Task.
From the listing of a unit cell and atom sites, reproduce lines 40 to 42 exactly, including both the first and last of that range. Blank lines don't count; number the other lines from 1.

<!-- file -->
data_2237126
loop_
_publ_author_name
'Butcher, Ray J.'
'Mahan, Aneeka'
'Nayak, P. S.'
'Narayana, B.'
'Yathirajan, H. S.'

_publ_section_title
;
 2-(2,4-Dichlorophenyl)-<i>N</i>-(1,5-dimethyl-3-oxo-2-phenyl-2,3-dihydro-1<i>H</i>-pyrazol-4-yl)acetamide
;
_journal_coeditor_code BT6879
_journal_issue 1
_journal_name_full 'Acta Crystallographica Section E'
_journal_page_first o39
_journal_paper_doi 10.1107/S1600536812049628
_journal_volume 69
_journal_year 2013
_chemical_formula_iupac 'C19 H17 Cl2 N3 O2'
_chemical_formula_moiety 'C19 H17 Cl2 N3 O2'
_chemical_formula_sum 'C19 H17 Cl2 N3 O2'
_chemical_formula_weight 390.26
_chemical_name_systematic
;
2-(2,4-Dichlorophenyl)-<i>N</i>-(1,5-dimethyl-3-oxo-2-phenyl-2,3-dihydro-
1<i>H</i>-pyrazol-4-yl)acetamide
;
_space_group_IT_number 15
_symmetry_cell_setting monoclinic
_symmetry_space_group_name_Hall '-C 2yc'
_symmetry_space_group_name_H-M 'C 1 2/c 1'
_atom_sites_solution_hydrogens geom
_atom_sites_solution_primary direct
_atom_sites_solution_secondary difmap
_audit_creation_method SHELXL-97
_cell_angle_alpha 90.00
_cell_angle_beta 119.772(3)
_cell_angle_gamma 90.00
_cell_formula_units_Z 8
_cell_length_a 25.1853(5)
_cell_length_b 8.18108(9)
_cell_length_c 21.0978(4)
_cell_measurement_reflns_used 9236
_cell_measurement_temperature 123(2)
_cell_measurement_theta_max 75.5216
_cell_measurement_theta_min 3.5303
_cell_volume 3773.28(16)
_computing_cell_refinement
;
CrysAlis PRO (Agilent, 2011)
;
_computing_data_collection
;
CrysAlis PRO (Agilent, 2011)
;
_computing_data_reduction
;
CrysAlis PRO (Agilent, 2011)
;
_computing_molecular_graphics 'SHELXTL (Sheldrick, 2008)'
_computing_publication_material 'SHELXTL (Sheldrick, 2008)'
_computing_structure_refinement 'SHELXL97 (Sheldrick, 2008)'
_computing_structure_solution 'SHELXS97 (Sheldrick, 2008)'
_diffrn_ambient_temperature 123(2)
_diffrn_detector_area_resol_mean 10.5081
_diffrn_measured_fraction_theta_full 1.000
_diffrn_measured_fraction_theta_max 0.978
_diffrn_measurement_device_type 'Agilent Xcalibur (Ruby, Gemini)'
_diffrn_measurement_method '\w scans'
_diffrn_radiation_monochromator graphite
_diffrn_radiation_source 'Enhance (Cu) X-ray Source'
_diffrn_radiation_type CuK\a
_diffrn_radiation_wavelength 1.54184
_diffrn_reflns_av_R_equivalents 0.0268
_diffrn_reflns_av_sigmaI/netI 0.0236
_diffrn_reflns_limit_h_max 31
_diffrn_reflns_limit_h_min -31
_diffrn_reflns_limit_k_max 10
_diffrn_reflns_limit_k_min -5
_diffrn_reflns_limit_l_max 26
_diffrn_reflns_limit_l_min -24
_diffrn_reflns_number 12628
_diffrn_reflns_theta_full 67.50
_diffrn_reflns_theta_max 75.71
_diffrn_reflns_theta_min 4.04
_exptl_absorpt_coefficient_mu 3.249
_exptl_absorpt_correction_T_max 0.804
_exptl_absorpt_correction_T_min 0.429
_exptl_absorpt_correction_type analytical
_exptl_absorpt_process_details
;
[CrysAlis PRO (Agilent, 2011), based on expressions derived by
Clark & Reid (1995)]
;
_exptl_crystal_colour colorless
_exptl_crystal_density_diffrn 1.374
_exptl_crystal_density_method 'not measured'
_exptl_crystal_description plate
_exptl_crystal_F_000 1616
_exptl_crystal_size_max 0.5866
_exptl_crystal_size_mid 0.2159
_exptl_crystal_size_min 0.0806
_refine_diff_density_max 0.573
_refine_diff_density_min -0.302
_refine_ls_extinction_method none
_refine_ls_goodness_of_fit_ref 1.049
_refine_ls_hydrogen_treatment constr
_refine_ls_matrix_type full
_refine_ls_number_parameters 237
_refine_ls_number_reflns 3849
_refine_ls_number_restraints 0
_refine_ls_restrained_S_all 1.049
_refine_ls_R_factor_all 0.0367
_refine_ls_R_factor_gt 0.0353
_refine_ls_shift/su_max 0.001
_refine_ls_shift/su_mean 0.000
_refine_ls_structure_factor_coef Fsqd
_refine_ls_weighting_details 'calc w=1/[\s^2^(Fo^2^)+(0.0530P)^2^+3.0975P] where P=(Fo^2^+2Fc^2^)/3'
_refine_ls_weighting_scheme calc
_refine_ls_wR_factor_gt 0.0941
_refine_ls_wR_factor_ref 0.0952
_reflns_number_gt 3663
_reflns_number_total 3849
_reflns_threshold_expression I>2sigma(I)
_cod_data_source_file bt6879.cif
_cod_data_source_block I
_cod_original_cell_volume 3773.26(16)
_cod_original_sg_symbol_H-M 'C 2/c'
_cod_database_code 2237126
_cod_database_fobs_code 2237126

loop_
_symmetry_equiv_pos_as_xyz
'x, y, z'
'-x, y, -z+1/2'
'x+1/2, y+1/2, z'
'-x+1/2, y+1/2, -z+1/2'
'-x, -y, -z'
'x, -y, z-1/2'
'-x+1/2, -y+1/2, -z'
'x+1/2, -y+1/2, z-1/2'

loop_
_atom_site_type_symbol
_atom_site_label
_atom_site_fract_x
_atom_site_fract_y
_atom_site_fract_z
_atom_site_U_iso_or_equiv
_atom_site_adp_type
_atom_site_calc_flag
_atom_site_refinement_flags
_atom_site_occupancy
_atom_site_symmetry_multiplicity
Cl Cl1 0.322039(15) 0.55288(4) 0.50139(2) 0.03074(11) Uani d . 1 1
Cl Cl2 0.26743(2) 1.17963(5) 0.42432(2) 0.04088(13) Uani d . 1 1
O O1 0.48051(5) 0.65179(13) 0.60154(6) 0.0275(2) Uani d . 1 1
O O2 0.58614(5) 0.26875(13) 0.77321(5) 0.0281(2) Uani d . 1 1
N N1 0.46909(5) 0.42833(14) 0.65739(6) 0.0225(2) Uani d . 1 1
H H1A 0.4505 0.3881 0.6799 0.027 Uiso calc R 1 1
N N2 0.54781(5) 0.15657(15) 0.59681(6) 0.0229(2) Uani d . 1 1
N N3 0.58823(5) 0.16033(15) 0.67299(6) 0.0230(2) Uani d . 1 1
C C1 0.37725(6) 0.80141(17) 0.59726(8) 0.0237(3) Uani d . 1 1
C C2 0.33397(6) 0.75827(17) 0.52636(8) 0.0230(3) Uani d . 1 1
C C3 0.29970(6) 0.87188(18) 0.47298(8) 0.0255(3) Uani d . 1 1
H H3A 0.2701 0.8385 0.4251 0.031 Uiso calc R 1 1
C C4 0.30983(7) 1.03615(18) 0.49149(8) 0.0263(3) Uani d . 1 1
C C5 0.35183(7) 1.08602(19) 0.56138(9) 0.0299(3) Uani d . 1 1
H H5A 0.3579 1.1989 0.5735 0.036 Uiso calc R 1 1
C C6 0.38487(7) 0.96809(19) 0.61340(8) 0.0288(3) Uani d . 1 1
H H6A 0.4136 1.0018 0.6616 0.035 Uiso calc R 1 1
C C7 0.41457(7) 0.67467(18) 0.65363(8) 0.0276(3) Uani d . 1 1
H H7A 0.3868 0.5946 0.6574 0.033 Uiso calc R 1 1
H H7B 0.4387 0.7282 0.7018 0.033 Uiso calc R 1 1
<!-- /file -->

_cell_formula_units_Z 8
_cell_length_a 25.1853(5)
_cell_length_b 8.18108(9)